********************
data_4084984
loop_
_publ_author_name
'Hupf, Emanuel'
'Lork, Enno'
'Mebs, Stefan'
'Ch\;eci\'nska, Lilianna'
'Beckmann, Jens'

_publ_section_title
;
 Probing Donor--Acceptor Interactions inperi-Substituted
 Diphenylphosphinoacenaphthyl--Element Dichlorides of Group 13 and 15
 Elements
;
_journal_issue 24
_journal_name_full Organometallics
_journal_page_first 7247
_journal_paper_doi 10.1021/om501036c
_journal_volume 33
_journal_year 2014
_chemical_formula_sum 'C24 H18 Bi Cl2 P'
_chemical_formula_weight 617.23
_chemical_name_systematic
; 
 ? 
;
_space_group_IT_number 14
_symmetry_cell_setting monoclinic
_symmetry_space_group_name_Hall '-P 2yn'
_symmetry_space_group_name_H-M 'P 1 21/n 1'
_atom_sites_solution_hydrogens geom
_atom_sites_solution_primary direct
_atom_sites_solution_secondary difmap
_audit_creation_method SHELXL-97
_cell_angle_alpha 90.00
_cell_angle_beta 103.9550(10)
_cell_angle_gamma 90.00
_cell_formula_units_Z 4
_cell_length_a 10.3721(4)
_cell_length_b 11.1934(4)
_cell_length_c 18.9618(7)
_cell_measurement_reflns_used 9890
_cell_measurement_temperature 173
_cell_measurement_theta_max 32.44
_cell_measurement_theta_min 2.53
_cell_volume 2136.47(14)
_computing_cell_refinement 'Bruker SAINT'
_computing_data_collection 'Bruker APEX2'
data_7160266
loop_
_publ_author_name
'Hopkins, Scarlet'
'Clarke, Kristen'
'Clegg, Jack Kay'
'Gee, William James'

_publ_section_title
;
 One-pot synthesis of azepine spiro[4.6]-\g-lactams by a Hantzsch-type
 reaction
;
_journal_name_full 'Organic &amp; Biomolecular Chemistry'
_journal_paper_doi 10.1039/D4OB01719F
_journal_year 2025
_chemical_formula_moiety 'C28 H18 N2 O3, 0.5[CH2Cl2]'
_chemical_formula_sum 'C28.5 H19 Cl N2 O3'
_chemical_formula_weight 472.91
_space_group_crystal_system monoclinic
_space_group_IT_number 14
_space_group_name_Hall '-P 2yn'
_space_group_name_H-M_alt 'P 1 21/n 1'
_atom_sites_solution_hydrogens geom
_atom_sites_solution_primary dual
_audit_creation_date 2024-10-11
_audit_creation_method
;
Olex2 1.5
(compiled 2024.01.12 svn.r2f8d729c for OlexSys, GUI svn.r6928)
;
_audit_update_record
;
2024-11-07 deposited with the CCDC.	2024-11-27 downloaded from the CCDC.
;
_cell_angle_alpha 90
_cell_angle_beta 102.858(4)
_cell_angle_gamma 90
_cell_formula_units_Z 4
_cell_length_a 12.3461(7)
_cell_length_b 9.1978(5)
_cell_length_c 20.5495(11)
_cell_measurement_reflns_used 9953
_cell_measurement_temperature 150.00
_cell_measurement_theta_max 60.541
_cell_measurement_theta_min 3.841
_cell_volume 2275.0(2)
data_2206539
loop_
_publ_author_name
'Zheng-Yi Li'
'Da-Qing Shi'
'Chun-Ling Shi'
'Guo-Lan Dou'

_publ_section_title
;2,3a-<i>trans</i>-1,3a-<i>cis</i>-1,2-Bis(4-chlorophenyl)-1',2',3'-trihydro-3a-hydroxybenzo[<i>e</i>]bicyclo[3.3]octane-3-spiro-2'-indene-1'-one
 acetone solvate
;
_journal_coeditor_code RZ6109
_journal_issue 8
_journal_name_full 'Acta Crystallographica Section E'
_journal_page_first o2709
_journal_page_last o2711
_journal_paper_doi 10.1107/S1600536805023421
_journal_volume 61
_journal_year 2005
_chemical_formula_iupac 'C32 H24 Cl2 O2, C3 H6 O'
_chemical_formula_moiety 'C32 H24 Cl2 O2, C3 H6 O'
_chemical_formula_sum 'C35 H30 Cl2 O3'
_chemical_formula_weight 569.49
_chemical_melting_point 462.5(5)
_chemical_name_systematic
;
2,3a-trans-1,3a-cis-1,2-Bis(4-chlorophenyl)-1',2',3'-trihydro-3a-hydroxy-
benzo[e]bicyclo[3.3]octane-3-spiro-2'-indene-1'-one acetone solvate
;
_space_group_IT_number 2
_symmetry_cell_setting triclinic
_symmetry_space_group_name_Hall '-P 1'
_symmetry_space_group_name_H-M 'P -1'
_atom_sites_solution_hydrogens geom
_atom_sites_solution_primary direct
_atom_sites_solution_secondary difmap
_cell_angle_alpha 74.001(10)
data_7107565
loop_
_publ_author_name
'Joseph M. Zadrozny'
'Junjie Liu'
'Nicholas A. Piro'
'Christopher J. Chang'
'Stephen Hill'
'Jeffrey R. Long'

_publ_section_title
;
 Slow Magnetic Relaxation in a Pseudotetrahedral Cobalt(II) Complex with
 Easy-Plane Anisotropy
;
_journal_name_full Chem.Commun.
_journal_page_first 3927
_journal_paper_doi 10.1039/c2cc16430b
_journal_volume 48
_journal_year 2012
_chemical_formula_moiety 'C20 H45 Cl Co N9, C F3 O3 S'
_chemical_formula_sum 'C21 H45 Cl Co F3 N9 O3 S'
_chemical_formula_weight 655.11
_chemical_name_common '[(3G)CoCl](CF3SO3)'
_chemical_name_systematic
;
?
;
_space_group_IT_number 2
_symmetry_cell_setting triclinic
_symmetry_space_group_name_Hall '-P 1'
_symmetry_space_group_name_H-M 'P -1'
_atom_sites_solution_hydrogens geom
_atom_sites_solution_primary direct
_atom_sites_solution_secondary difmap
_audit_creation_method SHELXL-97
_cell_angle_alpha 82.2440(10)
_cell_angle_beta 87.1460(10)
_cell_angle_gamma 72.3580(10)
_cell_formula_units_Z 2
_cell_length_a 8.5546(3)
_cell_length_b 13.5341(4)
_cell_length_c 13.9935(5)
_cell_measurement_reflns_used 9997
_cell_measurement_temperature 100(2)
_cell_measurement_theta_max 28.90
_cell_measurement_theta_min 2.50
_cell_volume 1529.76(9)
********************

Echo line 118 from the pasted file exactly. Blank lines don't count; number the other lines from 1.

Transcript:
_chemical_melting_point 462.5(5)